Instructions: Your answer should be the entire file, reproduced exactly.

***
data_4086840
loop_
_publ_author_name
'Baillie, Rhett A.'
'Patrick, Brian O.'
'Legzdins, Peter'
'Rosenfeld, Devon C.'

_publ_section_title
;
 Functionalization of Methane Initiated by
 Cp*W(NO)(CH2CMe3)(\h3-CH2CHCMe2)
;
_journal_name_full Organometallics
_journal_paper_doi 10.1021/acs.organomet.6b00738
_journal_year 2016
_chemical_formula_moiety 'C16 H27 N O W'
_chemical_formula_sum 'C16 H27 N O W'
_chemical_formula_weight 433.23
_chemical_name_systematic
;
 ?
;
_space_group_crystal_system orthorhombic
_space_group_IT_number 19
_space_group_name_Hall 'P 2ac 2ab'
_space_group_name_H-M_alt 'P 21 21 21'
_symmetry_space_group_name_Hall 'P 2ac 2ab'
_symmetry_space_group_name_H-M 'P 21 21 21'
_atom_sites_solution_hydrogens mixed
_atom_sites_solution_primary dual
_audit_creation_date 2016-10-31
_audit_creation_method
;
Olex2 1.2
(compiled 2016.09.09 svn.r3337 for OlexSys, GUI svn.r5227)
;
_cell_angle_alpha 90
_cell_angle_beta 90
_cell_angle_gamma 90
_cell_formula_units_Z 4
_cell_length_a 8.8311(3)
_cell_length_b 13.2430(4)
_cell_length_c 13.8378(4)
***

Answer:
data_4086840
loop_
_publ_author_name
'Baillie, Rhett A.'
'Patrick, Brian O.'
'Legzdins, Peter'
'Rosenfeld, Devon C.'

_publ_section_title
;
 Functionalization of Methane Initiated by
 Cp*W(NO)(CH2CMe3)(\h3-CH2CHCMe2)
;
_journal_name_full Organometallics
_journal_paper_doi 10.1021/acs.organomet.6b00738
_journal_year 2016
_chemical_formula_moiety 'C16 H27 N O W'
_chemical_formula_sum 'C16 H27 N O W'
_chemical_formula_weight 433.23
_chemical_name_systematic
;
 ?
;
_space_group_crystal_system orthorhombic
_space_group_IT_number 19
_space_group_name_Hall 'P 2ac 2ab'
_space_group_name_H-M_alt 'P 21 21 21'
_symmetry_space_group_name_Hall 'P 2ac 2ab'
_symmetry_space_group_name_H-M 'P 21 21 21'
_atom_sites_solution_hydrogens mixed
_atom_sites_solution_primary dual
_audit_creation_date 2016-10-31
_audit_creation_method
;
Olex2 1.2
(compiled 2016.09.09 svn.r3337 for OlexSys, GUI svn.r5227)
;
_cell_angle_alpha 90
_cell_angle_beta 90
_cell_angle_gamma 90
_cell_formula_units_Z 4
_cell_length_a 8.8311(3)
_cell_length_b 13.2430(4)
_cell_length_c 13.8378(4)